Four secrets of innovation success


Before Silicon Valley, there was Bell Labs the R&D organization of the former telephone monopoly, AT&T.  For much of the 20th century, New York/New Jersey-based Bell Labs led the world in groundbreaking R&D that spawned some of the greatest inventions ever created.  A new book by Jon Gertner, “The Idea Factory:  Bell Labs and the Great Age of American Innovation,” documented the history of the lab and what companies can learn to kick start their innovation engines.

Among its many accomplishments, Bell Labs can take credit for many disruptive innovations that have impacted virtually every consumer and organization.  These include the invention of:  the transistor and semiconductor, the communication satellite, the silicon solar cell (precursor of all solar-powered devices), optical fiber, the UNIX operating system, the C programming language, foundational cell phone technology and the laser.  Importantly, Bell’s breakthrough thinking also crossed over into management practice. Their mathematicians were the first to apply statistical analysis to manufactured products, creating what is today known as quality control.

It would behoove managers to explore the secrets behind Bell Labs stunning success. Based on my 20 years of helping organizations innovate, I think they got 4 key things right.

Leadership

Behind every innovative organization there is usually strong, consistent and visionary leadership.  At Bell Labs, the man most responsible for building a culture of creativity was Mervin Kelly.  Between 1925 and 1959, Kelly was employed at Bell Labs, rising from researcher to chairman of the board. His vision was to establish an “institute of creative technology” that needed a “critical mass” of talented people to foster a “busy exchange of ideas.”  Kelly provided the critical leadership and management practices that allowed innovations and a supporting culture to flourish.

Credo

The Bell Labs’ mantra could have been stated: to boldly envision the future, move deliberately and build things.  It was clear to everyone that the ultimate aim of their organization was to transform new knowledge into transformational things that can be commercialized.  Behind this credo was a recognition that the innovation process was serendipitous and that real breakthroughs took a long time. This required both management and researchers to exhibit patience – having the time to do what was necessary – and to be practical, working on things with a commercial focus in mind.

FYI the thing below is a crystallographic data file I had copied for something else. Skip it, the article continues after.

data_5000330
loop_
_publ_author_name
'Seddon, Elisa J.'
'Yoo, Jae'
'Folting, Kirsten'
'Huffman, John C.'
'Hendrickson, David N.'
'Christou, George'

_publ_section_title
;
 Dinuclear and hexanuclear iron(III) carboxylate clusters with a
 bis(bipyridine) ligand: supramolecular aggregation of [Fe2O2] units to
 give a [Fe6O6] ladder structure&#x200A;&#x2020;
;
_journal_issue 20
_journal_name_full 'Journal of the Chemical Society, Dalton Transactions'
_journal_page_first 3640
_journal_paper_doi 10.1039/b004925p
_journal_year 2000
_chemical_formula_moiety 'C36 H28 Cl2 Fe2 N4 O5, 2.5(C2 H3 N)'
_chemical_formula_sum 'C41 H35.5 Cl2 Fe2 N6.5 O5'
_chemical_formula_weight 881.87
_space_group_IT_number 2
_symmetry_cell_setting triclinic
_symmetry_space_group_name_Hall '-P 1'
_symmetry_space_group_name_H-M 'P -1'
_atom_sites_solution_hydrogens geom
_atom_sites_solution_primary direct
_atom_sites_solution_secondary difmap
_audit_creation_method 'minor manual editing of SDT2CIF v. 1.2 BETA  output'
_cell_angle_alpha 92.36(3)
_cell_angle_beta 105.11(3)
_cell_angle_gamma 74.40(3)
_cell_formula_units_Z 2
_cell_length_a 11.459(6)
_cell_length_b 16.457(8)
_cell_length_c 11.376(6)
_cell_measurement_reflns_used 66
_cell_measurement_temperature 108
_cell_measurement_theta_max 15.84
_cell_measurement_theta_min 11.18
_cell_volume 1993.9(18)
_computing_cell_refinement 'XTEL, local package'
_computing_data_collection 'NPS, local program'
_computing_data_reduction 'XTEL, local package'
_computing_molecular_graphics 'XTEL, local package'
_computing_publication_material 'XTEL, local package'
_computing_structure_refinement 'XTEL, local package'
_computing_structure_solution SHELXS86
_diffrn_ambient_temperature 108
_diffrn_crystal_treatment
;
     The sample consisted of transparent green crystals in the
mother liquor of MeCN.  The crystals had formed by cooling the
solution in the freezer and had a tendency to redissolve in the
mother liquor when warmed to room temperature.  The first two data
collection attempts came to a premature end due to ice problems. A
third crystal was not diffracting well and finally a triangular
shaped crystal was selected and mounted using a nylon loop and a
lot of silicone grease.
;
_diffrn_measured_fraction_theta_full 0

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This institution employed some of the smartest people in America, purposely recruiting across many disciplines, thinking styles and roles.  They put them under one roof, giving them the freedom to create and the duty to support each other.  Providing this autonomy was critical in ensuring the researchers were empowered and not hamstrung by organizational barriers to creativity.  Forcing collaboration was essential to mobilizing the necessary brain power, breaking down information silos, and avoiding politics.  For example, every expert was required to mentor new hires in order to transfer their subject matter expertise and to reinforce the organization’s esprit de corp. Bell Labs would end up pioneering the development of cross-functional, cross-specialty teams working under one roof on major initiatives.  Although harmony and sharing were important values, there was also recognition that creative tension and project competition was useful in solving certain hard-to-crack problems.

Organizational dynamics

At Bell Labs, management used a variety of organizational strategies to encourage a busy exchange of ideas and to create a culture of collaboration.   For example, satellite labs were set up in the phone manufacturing plants to improve the odds of commercialization and to foster 3-way collaboration between the manufacturers, design engineers and researchers.  From an office perspective, the laboratories and common areas were physically laid out to ensure that people and ideas flowed freely and randomly.  The physical proximity of individuals was seen as important to driving collaboration; communicating via the phone was not enough.  In another case, there was an office open door policy (this before the era of cubicles) to encourage free-flow communications.

Two fundamental lessons can be drawn from the Bell Lab’s story.  First, to generate breakthrough innovation (as opposed to incremental improvements that are easily matched in the market) organizations must leverage both sides of the R&D coin:  basic research plus commercialization-focused development.  Second, innovation can just as easily happen with deliberate corporate teams as it could with young entrepreneurs working out of their garages.  Today’s dominant approach to innovation in IT – Facebook’s “move fast and break things,” and Google’s “gospel of speed” – is not the only way to produce R&D breakthroughs and winning products. Though technological revolutions happen quickly, they tend to evolve slowly.  Firms would be wise to spend the requisite time getting the technology, culture and products right.

For more information on our service and work, please visit the Quanta Consulting Inc. web site.

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